DETROIT – General Motors Chair and CEO Mary Barra says she is satisfied the automaker’s support for its self-driving subsidiary, Cruise, will pay dividends.
“We’re in an industry that is completely transforming,” she says during a meeting with members of the Automotive Press Assn. here.
Cruise is successfully offering rides to customers without safety drivers in San Francisco. GM will begin building the first dedicated, driverless autonomous vehicle, the Cruise Origin, next year at the company’s Factory Zero in Detroit, Barra says.
Other automakers, notably Ford and Volkswagen, have shelved plans for AVs, saying the technology to support fully autonomous driving safely is not ready yet. Google’s parent company, Alphabet, is under pressure from investors to scale back its commitments to Waymo, its self-driving unit, which has spent years in development.
Barra (pictured, below left) says GM is convinced it can expand Cruise to a point where it is pulling in as much as $1 billion annually by the middle of the decade and up to $50 billion annually by 2030. Cruise, in which GM has invested $2 billion, had a staff of 40 in 2016, when GM acquired the company, and has 3,000 people today.
“We’re in the lead position right now” in terms of autonomous-vehicle development, she says.
Cruise is benefiting from drawing on GM’s expertise in automotive engineering, Barra says, noting GM has restructured its engineering teams to put more emphasis on software development.
“I think the U.S. needs to lead in key technologies such as batteries and autonomous vehicles,” she says.
GM supports the Inflation Reduction Act signed into law in August, but Barra notes the Treasury Dept. is still drafting the rules covering the Act’s complex tax credits. The act as written does not necessarily favor American companies, but “favors companies that invest in America,” she says. “lf we drive more investment in this country, it will achieve a lot of the administration’s goals.”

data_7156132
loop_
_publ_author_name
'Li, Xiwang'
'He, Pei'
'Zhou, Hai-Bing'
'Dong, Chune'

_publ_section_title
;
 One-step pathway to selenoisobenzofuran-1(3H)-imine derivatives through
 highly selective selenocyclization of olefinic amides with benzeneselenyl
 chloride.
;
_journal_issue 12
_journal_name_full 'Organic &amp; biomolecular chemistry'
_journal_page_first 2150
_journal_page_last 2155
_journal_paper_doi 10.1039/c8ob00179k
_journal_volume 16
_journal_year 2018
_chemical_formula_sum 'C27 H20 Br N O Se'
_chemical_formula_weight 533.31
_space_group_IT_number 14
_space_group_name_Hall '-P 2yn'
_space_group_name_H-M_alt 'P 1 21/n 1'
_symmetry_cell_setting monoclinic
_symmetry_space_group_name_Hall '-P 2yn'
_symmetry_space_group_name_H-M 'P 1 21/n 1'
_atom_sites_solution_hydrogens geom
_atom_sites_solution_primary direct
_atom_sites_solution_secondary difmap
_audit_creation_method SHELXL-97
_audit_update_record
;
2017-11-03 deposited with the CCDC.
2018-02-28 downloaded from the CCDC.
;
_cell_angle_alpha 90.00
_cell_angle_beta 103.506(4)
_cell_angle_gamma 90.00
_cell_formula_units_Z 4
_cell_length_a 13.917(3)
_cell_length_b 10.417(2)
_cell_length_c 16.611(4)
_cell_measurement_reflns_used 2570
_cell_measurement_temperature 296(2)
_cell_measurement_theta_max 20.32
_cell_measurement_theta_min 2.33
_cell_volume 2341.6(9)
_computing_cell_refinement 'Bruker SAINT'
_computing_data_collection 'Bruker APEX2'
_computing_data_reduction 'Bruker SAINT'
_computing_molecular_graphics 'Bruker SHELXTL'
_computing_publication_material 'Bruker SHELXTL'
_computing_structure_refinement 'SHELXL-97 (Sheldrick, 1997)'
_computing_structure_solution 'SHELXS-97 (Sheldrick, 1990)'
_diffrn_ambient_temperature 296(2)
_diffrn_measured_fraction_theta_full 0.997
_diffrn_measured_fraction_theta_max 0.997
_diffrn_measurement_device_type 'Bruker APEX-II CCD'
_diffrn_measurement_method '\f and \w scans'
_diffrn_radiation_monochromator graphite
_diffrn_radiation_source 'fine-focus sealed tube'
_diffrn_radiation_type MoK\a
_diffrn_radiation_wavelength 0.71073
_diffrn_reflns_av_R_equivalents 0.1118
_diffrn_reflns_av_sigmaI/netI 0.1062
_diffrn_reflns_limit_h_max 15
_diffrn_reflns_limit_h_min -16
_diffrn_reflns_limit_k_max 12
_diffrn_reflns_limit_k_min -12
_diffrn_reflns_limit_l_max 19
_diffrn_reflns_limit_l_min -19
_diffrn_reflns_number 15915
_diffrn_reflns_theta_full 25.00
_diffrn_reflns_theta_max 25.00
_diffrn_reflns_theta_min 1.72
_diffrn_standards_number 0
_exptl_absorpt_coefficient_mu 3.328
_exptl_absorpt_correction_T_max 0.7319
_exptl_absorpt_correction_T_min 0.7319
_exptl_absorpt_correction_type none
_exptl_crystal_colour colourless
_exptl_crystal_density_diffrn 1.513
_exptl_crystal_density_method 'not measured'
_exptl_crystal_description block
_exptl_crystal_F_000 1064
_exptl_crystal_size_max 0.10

The semiconductor shortages that have curtailed GM’s production over the past couple of years have helped give the automaker greater insight into shaping its relationship with suppliers of critical materials for the batteries needed to support the company’s push into electric vehicles, Barra says.
Those suppliers are aware affordability is a major issue for EVs and know they must control costs so EV demand can grow, she says.
“No one really knows which way the economy is going,” Barra says. “We’re setting our budgets to be very conservative on a constant basis. But we don’t want to be so cautious (that) we can’t take care of opportunities.”
The CEO is confident GM will reach an equitable contract settlement next year with the United Auto Workers and Unifor, the union representing Canadian auto workers. Barra says she has already met with Lana Payne, Unifor’s new president, but must wait for the completion of UAW’s leadership elections, which will determine that union’s next president. “We don’t know who we’re going to be meeting with yet,” she says.
However, Barra knows hourly employees “want to be recognized for their efforts and they want to feel they have a career with GM,” she says, adding blue-collar employees deserve credit for boosting the quality of GM’s products during the pandemic when product quality generally declined across the industry. “Being appropriately compensated is also important.”
Barra also says she operates as GM’s “chief diversity officer” and wants to build a culture inside GM where people feel included as part of the team. “I know. It’s terrible to feel excluded,” says Barra, who began her career with the automaker as an 18-year-old cooperative student at General Motors Institute (now Kettering University) in Flint, MI.
Barra, who began her career at GM 42 years ago and became CEO nine years ago, suggests she isn’t ready to retire. “I will be here as long as the board wants me to be,” she says. “This is the most exciting time.”